Elderly people generate as many new brain cells as teenagers, says study
A study published in the Nature journal last March postulated that the brain stops creating new cells at the age of 13 — a discovery that could overturn 20 years of conventional thought if confirmed.
However, a study published on April 5 on the Cell Stem Cell journal by a group of Columbia University scientists counters this, showing that brain cell generation persists throughout aging.
The researchers presented the most definitive evidence to date that the human brain makes new neutrons throughout life, as per the Columbia University Irving Medical Center Newsroom last April 5.
It was believed by neuroscientists that the capacity for neurogenesis, or the production of new neutrons, declines with age. This was through previous studies of animal brains, mice mainly, where new neurons were discovered to virtually cease in the mature brain.
“In mice, researchers have shown that neurogenesis drops pretty dramatically after middle age,” said the study’s lead author Maura Boldrini, MD, PhD, a research scientist in psychiatry and a member of the Columbia Stem Cell Initiative.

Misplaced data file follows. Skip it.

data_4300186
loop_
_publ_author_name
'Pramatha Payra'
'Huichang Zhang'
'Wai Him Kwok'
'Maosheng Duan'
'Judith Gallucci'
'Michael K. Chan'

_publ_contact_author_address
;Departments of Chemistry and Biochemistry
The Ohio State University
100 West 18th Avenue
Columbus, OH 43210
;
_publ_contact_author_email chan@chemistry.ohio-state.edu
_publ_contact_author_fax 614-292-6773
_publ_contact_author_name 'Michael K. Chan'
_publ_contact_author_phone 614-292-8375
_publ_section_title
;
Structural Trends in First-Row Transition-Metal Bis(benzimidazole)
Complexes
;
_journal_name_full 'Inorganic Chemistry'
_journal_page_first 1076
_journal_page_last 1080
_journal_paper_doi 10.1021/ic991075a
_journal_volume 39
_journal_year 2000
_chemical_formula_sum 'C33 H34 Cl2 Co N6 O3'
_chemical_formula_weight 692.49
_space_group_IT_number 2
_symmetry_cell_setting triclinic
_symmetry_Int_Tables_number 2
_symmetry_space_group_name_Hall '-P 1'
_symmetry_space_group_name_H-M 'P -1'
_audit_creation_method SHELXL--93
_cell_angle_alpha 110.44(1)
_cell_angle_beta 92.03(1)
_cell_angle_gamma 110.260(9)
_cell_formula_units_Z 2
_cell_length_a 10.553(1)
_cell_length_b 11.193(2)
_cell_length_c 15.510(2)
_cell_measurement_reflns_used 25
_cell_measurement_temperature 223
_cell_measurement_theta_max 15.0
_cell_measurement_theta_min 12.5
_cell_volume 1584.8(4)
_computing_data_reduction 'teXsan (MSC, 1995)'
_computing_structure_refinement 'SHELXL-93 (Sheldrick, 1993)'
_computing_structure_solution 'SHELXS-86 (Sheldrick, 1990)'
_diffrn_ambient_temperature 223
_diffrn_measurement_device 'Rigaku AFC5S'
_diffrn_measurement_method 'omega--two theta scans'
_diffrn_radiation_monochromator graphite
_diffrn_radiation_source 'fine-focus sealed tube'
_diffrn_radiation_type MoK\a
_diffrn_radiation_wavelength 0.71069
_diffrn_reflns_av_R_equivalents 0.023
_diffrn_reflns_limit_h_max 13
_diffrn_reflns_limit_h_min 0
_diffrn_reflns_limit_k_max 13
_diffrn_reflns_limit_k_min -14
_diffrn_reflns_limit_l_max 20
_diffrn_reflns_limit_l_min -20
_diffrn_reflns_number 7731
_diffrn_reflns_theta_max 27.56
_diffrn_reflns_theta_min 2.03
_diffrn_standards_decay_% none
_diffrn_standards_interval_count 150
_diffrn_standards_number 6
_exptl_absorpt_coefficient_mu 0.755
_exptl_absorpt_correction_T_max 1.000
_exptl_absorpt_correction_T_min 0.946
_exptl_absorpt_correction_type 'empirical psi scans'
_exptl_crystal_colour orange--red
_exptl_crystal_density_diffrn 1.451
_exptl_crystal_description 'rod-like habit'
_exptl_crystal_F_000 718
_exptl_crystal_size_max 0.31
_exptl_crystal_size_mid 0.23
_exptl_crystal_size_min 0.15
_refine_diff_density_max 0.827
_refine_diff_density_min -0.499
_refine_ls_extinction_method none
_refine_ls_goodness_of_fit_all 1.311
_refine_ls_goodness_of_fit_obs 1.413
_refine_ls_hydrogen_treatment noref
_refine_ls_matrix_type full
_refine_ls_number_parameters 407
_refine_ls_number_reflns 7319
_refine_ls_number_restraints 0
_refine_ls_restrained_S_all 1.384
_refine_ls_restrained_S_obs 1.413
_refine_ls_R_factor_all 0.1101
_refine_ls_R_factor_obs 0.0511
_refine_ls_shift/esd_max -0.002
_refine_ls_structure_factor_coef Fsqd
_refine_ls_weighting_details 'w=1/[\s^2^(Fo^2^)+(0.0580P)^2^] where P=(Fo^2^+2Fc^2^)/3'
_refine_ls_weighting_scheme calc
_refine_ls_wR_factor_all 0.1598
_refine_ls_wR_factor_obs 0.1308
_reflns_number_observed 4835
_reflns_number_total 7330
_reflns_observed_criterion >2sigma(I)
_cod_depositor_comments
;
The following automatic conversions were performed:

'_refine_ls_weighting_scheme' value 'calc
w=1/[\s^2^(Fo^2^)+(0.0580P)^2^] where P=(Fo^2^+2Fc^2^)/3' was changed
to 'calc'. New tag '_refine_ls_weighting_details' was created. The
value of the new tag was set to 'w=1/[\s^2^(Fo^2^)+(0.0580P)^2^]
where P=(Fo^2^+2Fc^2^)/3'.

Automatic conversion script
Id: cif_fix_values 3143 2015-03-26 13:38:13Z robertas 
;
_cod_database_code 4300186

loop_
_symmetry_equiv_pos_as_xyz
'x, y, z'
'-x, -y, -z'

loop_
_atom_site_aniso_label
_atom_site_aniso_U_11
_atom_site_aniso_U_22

Boldrini’s team, however, collected deceased donors’ brains to conduct a psychological autopsy where they used a combination of molecular probes and mathemical modeling to track neurogenesis in 28 healthy donors, ranging from 14 to 79 years old.
It was here where they discovered that neurogenesis persists even among the elderly, and does not stop in adolescence: “We found there were on the other of thousands of neuroprogenitor cells and immature neutrons both in the youngest and the oldest people analyzed.”
But while new cells where discovered among the elderly donors, it was also found that their neurons had lower levels of new neural connections.
“It is possible that the changes we see in the older brains are related to some cognitive-emotional changes that occur with aging,” said Boldrini. “And exercise, diet, and medications may help, but future studies are needed to investigate these ideas.”
Today, the researchers are hoping to explore their study “to understand better how new neurons mature and how that could be manipulated.” JB
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